Forty mothers who came to the United States from Central America, seeking asylum, launched a hunger strike on Monday to protest their detainment. The mothers and their children are being held at an immigration detention center in Karnes City, Texas, while they await their immigration hearings.
McClatchy DC reported that while more than 80 women had initially signed a petition to take part in the strike, several dropped out after two women were placed in isolation.
Johana De Leon, a legal assistant with the Refugee and Immigrant Center for Education and Legal Services, told McClatchy DC that some of the mothers were warned they could “lose custody of their children” if they participated in the strike.
Part of the letter, which was obtained and translated by Colorlines, says:
“During this time, no mother will work in the detention center, nor will we send our children to school, nor will we use any services here, until we are heard and approved: we want our FREEDOM.”
Colorlines reported that the mothers who signed the letter have all been interviewed by immigration officials, and have established a “credible fear of persecution or torture if they were to be deported.” While some have not been given the opportunity to post bond for release, others have a bond set too high for them to pay.
Colorlines’ Aura Bogado reported that when she contacted the facility, she spoke with an anonymous immigration officer who laughed at the strike, calling it something the women’s attorneys had convinced them to do.
Kenia Galeano, a 26-year-old mother who came from Honduras with her 2-year-old son, told McClatchy DC that instead of finding the shelter they were seeking when they came to the US, she and the other mothers are being treated like prisoners. She said that while she has been held at the center for five months, some of the other mothers have been there for 10 months.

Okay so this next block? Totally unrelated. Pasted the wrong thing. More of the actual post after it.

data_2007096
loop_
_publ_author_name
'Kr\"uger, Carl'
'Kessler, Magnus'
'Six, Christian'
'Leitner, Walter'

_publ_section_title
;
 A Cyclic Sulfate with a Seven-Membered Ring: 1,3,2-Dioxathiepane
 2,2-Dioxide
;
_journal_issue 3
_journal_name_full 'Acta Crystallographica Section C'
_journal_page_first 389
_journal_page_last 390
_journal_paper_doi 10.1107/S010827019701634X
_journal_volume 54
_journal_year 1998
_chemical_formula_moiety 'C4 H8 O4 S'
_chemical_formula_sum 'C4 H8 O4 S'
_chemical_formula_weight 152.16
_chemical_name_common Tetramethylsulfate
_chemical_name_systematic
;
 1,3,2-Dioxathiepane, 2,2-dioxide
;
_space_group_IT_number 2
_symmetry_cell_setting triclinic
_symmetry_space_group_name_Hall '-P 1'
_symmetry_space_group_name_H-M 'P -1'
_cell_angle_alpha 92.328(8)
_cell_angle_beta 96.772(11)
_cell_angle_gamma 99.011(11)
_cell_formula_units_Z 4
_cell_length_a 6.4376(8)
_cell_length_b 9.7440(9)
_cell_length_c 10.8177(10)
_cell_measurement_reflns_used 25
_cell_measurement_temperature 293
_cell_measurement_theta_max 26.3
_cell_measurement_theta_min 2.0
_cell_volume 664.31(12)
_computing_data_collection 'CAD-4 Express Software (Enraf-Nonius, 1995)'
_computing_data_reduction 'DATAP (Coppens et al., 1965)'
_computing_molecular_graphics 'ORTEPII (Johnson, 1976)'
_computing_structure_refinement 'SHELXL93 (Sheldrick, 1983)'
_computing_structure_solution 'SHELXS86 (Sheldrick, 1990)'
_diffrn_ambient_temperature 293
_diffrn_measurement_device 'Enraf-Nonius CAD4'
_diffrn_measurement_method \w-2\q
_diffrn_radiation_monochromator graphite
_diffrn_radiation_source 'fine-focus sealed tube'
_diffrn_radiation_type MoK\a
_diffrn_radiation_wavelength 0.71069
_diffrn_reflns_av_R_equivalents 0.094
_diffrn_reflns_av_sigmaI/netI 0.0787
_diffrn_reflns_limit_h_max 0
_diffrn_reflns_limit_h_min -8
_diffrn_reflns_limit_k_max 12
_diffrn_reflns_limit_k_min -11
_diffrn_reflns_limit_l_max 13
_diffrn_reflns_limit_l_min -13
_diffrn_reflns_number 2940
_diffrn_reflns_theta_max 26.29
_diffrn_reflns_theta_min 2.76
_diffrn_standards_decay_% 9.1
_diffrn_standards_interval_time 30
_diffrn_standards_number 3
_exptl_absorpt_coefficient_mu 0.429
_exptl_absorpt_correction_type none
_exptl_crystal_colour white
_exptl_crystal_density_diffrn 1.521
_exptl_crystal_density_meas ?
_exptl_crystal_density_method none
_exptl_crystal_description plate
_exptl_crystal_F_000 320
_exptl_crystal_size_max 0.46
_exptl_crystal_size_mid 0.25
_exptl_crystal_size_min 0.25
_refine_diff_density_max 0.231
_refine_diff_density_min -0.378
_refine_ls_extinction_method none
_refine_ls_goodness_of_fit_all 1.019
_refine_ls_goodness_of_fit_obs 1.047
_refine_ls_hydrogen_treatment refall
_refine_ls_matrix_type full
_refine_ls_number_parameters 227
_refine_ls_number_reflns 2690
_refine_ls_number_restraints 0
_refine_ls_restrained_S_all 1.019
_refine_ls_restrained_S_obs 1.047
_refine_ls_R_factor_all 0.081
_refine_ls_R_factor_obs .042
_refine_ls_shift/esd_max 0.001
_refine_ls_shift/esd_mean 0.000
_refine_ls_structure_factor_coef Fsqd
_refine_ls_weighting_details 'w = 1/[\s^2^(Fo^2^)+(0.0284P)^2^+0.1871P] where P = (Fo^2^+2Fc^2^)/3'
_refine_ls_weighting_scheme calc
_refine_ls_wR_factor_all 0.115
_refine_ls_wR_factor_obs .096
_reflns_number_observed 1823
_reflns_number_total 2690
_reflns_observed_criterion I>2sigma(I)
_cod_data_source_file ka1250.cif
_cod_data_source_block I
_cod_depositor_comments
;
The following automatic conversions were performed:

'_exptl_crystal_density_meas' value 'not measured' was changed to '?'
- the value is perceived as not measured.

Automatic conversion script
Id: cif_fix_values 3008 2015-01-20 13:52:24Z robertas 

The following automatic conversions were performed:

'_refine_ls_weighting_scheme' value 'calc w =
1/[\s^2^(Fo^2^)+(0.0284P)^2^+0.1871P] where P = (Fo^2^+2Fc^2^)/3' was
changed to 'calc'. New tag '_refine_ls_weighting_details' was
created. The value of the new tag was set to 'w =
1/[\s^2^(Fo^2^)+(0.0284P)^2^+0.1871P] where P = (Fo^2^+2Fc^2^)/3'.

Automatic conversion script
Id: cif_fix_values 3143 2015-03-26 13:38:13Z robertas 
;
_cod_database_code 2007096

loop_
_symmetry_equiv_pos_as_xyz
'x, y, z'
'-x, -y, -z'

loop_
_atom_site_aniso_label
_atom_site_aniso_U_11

Galeano said that the mothers participating in the strike have not been influenced by any outside sources, and that they will not eat, work, or send their children to the center’s school until the detainees are released.
Colorlines noted that the Karnes facility, which is run the private GEO group, has a mostly-male staff of guards who have access to the women and children’s rooms at all times, and as a result, the Karnes facility has been the site of repeated allegations of sexual abuse.
According to Colorlines, while illegal immigrants are not authorized to work in the United States, undocumented detainees at Karnes help run the facility, and receive a paycheck of $3 a day. Their work includes cleaning and running the laundry facility for the 532-bed detention center.
Karnes City, Texas, has a population of about 3,500, and is home to several major fracking operations. These operations have led to complaints about contaminated water, which means that the city’s residents rely on bottled water. For residents at the Karnes facility, $3 is both a day’s salary and the price of a bottle of water, according to Colorlines.
Nina Pruneda, a spokeswoman for US Immigration and Customs Enforcement (ICE), released a statement saying that the agency is carefully monitoring the situation for potential health and safety risks.
“U.S. Immigration and Customs Enforcement fully respects the rights of all people to voice their opinion without interference, and all detainees, including those in family residential facilities such as Karnes, are permitted to do so,” Pruneda said.
McClatchy DC reported that the Karnes center is one of three immigration detention facilities set up specifically for women and children in the US. More than 2,500 illegal immigrants have been detained at these centers since July.